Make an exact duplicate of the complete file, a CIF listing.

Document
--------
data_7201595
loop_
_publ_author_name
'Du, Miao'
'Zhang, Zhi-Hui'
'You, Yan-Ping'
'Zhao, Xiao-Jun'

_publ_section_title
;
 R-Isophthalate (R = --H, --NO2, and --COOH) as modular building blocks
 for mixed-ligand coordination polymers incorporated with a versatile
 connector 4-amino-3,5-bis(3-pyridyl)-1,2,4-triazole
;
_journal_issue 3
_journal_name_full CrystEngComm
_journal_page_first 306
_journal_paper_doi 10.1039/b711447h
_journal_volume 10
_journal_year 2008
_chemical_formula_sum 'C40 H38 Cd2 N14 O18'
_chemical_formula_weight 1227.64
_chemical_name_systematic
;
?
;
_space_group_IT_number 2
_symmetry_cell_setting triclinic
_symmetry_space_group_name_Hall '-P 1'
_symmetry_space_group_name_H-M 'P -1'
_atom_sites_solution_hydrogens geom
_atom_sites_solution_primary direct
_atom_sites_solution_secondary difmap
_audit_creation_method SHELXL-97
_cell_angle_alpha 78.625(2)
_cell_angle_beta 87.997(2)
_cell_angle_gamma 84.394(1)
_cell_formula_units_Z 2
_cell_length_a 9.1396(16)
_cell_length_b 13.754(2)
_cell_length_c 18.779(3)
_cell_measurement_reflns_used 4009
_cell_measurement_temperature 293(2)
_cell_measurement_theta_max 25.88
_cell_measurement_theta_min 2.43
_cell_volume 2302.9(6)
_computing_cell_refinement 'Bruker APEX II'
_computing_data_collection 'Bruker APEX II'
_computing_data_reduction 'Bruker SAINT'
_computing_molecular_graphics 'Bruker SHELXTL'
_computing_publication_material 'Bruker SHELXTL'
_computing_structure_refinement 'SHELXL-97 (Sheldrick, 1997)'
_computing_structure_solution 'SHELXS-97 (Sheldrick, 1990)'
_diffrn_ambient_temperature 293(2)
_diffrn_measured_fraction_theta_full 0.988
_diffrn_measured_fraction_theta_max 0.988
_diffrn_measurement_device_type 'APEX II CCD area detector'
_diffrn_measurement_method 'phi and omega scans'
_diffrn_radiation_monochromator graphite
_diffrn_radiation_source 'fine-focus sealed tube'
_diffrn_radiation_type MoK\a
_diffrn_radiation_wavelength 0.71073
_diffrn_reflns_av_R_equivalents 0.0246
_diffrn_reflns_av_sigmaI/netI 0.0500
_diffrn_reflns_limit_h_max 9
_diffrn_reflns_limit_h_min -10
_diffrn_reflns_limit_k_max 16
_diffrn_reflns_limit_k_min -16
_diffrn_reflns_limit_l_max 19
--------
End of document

data_7201595
loop_
_publ_author_name
'Du, Miao'
'Zhang, Zhi-Hui'
'You, Yan-Ping'
'Zhao, Xiao-Jun'

_publ_section_title
;
 R-Isophthalate (R = --H, --NO2, and --COOH) as modular building blocks
 for mixed-ligand coordination polymers incorporated with a versatile
 connector 4-amino-3,5-bis(3-pyridyl)-1,2,4-triazole
;
_journal_issue 3
_journal_name_full CrystEngComm
_journal_page_first 306
_journal_paper_doi 10.1039/b711447h
_journal_volume 10
_journal_year 2008
_chemical_formula_sum 'C40 H38 Cd2 N14 O18'
_chemical_formula_weight 1227.64
_chemical_name_systematic
;
?
;
_space_group_IT_number 2
_symmetry_cell_setting triclinic
_symmetry_space_group_name_Hall '-P 1'
_symmetry_space_group_name_H-M 'P -1'
_atom_sites_solution_hydrogens geom
_atom_sites_solution_primary direct
_atom_sites_solution_secondary difmap
_audit_creation_method SHELXL-97
_cell_angle_alpha 78.625(2)
_cell_angle_beta 87.997(2)
_cell_angle_gamma 84.394(1)
_cell_formula_units_Z 2
_cell_length_a 9.1396(16)
_cell_length_b 13.754(2)
_cell_length_c 18.779(3)
_cell_measurement_reflns_used 4009
_cell_measurement_temperature 293(2)
_cell_measurement_theta_max 25.88
_cell_measurement_theta_min 2.43
_cell_volume 2302.9(6)
_computing_cell_refinement 'Bruker APEX II'
_computing_data_collection 'Bruker APEX II'
_computing_data_reduction 'Bruker SAINT'
_computing_molecular_graphics 'Bruker SHELXTL'
_computing_publication_material 'Bruker SHELXTL'
_computing_structure_refinement 'SHELXL-97 (Sheldrick, 1997)'
_computing_structure_solution 'SHELXS-97 (Sheldrick, 1990)'
_diffrn_ambient_temperature 293(2)
_diffrn_measured_fraction_theta_full 0.988
_diffrn_measured_fraction_theta_max 0.988
_diffrn_measurement_device_type 'APEX II CCD area detector'
_diffrn_measurement_method 'phi and omega scans'
_diffrn_radiation_monochromator graphite
_diffrn_radiation_source 'fine-focus sealed tube'
_diffrn_radiation_type MoK\a
_diffrn_radiation_wavelength 0.71073
_diffrn_reflns_av_R_equivalents 0.0246
_diffrn_reflns_av_sigmaI/netI 0.0500
_diffrn_reflns_limit_h_max 9
_diffrn_reflns_limit_h_min -10
_diffrn_reflns_limit_k_max 16
_diffrn_reflns_limit_k_min -16
_diffrn_reflns_limit_l_max 19